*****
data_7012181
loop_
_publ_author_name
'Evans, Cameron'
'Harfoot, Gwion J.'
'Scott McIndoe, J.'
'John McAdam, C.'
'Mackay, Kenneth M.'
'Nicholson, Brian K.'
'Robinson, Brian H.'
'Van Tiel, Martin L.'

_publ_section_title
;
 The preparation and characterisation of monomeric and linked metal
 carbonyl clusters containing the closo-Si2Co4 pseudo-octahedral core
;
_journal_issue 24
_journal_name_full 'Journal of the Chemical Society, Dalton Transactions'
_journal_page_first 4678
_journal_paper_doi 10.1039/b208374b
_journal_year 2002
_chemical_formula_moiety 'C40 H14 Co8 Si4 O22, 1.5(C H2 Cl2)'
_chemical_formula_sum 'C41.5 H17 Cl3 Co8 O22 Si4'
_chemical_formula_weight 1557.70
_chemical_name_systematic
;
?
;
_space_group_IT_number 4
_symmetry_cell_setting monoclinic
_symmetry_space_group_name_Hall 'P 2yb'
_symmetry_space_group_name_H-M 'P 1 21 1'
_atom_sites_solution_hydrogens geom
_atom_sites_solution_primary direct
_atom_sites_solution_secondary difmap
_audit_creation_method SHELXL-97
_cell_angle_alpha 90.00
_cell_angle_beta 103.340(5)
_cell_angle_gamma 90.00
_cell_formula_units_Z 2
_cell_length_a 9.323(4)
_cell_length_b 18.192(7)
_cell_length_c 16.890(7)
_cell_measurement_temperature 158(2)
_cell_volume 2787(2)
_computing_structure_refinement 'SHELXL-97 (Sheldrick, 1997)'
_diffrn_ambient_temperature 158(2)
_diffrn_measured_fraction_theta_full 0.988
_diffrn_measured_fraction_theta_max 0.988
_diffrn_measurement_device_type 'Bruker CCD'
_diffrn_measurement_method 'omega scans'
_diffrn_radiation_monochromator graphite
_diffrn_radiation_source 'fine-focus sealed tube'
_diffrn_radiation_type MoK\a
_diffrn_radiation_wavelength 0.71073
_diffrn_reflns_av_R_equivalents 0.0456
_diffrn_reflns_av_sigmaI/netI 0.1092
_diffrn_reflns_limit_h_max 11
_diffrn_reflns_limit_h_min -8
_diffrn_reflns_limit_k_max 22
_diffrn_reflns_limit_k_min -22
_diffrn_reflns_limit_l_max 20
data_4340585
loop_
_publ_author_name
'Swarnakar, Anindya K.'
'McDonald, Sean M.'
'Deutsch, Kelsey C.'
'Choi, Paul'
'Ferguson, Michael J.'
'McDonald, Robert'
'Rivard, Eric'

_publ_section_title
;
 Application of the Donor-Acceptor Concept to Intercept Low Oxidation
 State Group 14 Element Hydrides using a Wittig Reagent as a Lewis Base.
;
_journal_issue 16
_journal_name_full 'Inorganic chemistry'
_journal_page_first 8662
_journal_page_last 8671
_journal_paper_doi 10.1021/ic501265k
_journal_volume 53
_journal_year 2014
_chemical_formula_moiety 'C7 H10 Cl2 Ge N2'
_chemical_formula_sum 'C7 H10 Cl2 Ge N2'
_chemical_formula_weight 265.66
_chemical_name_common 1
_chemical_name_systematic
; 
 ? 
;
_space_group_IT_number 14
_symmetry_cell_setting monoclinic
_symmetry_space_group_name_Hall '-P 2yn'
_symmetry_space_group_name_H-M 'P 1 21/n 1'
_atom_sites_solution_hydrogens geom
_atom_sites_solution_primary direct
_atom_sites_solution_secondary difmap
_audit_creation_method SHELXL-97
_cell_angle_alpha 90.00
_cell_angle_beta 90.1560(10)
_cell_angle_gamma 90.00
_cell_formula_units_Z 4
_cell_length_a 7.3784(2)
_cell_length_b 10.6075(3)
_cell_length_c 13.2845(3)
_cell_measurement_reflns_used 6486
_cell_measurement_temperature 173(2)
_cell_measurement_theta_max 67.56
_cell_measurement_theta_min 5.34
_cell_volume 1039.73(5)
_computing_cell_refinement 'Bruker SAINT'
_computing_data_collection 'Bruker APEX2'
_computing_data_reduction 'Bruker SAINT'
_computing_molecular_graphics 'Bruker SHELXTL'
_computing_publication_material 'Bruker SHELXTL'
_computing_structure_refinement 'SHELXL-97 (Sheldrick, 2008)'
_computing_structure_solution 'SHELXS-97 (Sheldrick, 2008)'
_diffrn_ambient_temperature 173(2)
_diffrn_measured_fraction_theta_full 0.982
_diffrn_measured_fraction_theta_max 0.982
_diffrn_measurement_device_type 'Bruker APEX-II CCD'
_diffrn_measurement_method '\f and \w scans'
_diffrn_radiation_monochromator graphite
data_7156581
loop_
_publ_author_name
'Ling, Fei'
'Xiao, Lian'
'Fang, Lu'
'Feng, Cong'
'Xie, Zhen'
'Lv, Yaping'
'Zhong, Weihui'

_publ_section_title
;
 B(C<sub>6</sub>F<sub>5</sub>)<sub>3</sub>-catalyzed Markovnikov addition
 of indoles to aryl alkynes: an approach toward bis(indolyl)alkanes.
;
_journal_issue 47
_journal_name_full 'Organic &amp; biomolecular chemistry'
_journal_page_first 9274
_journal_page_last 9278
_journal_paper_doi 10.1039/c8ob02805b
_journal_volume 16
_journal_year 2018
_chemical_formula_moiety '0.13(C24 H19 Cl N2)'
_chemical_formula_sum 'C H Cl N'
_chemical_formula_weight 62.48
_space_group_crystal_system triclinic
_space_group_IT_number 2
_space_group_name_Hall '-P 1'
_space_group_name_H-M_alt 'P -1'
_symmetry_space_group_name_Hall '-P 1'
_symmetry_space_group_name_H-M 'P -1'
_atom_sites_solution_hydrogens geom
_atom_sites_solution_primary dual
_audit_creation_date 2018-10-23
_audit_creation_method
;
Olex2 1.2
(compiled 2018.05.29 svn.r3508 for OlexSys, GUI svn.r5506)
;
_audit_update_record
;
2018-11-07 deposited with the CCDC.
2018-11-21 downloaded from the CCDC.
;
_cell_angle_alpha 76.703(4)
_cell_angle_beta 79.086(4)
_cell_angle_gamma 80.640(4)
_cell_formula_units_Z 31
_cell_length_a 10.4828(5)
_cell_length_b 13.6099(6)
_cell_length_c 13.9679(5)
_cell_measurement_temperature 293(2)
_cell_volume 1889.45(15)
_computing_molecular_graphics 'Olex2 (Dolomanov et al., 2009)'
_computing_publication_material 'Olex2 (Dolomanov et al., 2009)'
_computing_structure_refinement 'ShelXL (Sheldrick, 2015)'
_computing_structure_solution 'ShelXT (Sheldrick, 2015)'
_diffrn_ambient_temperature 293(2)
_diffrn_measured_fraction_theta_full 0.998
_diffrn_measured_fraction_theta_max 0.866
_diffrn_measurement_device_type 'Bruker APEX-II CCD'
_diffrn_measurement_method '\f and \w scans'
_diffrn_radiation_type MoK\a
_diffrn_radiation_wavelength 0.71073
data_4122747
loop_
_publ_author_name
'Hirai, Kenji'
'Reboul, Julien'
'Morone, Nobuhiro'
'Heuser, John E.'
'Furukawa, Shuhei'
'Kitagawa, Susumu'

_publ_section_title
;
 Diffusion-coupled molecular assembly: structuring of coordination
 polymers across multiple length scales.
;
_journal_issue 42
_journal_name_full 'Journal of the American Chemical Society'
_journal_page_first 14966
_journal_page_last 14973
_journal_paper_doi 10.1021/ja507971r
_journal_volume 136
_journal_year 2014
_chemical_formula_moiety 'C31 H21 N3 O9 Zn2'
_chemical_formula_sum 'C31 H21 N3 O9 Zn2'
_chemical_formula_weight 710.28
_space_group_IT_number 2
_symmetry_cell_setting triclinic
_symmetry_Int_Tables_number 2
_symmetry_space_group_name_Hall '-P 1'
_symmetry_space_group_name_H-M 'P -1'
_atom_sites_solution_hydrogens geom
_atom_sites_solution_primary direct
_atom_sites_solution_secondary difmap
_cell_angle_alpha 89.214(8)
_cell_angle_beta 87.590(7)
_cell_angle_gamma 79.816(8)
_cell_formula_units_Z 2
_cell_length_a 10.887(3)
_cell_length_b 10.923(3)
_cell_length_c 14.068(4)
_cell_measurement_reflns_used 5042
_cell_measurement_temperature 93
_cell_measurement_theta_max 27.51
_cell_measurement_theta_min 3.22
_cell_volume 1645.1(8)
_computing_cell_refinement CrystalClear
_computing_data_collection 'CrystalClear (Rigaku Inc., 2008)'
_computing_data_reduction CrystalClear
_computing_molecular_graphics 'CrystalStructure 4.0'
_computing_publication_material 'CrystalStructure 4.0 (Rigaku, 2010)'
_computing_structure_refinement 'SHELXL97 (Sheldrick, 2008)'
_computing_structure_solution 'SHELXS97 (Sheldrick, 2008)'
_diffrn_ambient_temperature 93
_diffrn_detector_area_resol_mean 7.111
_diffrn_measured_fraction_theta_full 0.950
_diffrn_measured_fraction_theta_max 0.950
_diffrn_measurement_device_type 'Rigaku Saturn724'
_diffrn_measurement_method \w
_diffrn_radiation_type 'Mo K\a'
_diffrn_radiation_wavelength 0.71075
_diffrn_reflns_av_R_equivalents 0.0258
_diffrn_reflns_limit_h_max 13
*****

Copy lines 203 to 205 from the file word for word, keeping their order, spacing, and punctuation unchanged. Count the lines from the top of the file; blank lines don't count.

;
_journal_issue 42
_journal_name_full 'Journal of the American Chemical Society'